New Interchange Developments: What You Need to Know

CUNA’s regulatory staff outlines three key points for CUs.

August 22, 2013
KEYWORDS court , cuna , interchange , rule
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CUNA President/CEO Bill Cheney applauded the Federal Reserve’s decision Wednesday to appeal a recent district court decision that invalidated the agency’s debit interchange fee rule, News Now reports.

“Although the Fed’s rule is far from perfect for credit unions, the district court's decision compounds Durbin’s already negative consequences and is the wrong result for consumers,” Cheney says. “We appreciate that the Fed is prepared to take this issue to the next level, and CUNA will do everything it can to ensure the D.C. Circuit Court of Appeals is aware of credit union concerns as the case moves forward.”

The Fed will file a motion to expedite this appeal, which could bring the case to its conclusion within a year.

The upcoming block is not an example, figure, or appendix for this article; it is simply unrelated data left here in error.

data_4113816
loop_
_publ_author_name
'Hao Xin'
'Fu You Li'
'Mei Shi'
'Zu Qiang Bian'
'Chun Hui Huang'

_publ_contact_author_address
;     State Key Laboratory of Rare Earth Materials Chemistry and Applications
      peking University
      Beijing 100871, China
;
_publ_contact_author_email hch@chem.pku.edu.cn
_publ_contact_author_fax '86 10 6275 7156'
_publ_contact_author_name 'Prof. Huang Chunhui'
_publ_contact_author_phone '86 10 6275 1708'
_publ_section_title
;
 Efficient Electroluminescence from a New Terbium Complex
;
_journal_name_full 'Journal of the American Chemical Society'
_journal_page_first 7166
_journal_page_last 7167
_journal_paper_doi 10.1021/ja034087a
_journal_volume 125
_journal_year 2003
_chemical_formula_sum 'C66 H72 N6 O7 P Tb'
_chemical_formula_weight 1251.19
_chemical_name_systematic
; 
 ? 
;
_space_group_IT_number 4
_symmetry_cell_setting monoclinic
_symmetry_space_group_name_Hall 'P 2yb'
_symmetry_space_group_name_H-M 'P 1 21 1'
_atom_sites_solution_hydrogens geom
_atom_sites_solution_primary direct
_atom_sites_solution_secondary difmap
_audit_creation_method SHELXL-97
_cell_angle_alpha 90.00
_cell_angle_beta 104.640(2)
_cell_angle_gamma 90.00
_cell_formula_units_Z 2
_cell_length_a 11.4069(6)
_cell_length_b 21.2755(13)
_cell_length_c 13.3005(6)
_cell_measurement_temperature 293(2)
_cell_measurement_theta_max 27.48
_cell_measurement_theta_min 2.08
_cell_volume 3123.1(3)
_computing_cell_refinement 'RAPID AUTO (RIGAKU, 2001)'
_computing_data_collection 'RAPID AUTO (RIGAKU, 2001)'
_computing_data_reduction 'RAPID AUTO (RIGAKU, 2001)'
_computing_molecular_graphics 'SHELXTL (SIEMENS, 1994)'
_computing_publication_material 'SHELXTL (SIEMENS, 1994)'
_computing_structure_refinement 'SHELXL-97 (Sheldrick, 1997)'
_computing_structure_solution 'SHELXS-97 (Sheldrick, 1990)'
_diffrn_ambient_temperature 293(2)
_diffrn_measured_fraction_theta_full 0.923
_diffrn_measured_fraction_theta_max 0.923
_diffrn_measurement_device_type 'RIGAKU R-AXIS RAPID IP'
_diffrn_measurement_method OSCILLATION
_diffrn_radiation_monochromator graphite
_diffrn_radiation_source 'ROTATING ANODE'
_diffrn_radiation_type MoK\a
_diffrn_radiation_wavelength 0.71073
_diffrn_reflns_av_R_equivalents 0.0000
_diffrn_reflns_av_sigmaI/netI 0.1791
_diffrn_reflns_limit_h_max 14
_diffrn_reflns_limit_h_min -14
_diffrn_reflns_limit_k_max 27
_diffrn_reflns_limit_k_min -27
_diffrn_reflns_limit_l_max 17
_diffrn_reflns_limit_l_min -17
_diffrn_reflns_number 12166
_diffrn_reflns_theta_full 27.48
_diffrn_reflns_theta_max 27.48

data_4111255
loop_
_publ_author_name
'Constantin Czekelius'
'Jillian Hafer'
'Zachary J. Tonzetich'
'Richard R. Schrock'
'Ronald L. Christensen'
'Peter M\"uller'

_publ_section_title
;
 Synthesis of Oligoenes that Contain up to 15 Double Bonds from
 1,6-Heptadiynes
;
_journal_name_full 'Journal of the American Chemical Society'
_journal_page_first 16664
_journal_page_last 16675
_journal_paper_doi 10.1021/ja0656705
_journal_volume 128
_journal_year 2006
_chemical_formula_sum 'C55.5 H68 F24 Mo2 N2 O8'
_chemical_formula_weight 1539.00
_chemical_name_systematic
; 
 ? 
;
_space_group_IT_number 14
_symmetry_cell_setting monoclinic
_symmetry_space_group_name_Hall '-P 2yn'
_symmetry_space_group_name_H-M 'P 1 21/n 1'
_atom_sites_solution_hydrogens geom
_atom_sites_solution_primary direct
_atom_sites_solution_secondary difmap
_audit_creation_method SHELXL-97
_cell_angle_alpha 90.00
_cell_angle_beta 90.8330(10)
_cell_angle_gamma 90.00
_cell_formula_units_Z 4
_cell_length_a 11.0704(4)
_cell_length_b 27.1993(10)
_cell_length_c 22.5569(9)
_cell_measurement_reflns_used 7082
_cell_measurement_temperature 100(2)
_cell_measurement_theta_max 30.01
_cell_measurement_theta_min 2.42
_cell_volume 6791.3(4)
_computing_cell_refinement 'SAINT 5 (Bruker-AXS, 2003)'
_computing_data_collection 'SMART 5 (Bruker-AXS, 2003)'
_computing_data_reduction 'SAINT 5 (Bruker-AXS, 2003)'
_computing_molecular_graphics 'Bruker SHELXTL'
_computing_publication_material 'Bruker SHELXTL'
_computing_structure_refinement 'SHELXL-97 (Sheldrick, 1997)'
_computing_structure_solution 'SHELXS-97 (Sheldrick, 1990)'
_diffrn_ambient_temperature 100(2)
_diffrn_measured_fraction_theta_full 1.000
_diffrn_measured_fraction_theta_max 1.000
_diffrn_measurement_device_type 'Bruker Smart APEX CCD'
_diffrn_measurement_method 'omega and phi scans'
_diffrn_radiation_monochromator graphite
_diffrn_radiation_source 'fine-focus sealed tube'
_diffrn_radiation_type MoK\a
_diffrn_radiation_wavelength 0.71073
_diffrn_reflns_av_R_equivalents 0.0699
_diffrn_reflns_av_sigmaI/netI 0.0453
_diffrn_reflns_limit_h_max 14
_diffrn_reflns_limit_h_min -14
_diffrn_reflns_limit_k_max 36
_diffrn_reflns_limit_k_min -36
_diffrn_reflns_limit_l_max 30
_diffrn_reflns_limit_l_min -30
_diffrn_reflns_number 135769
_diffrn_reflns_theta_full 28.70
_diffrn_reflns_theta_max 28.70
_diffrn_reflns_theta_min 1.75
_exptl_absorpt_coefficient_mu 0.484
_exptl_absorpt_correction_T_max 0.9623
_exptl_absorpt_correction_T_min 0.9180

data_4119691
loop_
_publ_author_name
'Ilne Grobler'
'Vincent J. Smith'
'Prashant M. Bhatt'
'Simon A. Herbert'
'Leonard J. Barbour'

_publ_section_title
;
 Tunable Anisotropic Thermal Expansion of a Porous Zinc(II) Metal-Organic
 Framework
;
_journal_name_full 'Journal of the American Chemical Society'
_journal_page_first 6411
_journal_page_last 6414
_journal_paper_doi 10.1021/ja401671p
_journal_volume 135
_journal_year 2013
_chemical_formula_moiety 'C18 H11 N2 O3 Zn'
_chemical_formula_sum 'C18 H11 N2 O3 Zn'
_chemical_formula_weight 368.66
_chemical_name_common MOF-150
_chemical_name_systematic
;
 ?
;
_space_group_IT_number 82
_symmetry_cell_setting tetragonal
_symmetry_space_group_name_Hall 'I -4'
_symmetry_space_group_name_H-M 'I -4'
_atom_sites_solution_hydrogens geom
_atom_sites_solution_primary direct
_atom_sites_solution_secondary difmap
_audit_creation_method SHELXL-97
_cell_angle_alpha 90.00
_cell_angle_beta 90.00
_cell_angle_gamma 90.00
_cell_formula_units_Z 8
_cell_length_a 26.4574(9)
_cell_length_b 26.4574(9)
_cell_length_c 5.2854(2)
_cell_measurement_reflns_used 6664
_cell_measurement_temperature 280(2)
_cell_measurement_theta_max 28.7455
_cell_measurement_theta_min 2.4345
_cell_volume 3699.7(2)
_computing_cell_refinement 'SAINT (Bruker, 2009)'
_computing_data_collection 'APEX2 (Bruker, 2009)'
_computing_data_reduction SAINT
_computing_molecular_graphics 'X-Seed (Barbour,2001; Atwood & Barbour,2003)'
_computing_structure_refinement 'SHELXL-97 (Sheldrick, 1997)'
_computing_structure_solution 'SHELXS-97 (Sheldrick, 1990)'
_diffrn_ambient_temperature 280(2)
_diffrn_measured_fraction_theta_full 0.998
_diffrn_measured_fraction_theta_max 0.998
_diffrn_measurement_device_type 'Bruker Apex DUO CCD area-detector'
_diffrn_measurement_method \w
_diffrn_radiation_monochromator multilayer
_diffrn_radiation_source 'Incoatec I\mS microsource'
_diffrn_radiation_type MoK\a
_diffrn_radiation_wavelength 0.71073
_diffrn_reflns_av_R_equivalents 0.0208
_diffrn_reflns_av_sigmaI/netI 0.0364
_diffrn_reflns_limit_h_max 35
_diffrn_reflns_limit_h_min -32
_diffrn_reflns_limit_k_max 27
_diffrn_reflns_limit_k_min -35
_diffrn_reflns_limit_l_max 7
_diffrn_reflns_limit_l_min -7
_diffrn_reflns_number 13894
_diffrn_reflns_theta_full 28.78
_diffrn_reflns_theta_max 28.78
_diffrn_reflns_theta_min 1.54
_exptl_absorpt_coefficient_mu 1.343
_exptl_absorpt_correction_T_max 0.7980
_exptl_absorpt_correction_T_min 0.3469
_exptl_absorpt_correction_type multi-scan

CUNA’s regulatory staff outlined several key points for credit unions:

1. The Fed will request a stay of Judge Richard Leon's July 31 interchange decision. Both the Fed and merchant representatives said they support a longer stay of Leon’s order pending a resolution of the Fed's appeal.

“The Fed raised the possibility of the merchants having to live for a while in a world with no rule at all,” says CUNA General Counsel Eric Richard. “The possibility of returning to a pre-Durbin world, even temporarily, might allow financial institutions to charge whatever they want for interchange fees.

2. CUNA agrees with the Fed’s position that an interim rule is unnecessary because it would force all involved parties to adopt a new rule on a short-term basis when the original rule could ultimately be upheld by the D.C. Circuit Court.

CUNA always wants to limit unnecessary compliance obligations on credit unions, and will strongly advocate for this position before the court.

3. Counsel for a group of financial institutions, including CUNA, told the judge Wednesday that the group is considering instituting new litigation on constitutional grounds should the Fed put in place an interim rule that does not allow financial institutions to recoup their investment.

Additional hearings in the case remain on the schedule: Briefs on a potential Fed interim interchange rule must be submitted by Aug. 28.

CUNA continues to closely follow the progress of this debit interchange case, and is exploring a variety of options to ensure credit unions’ interests are protected going forward.

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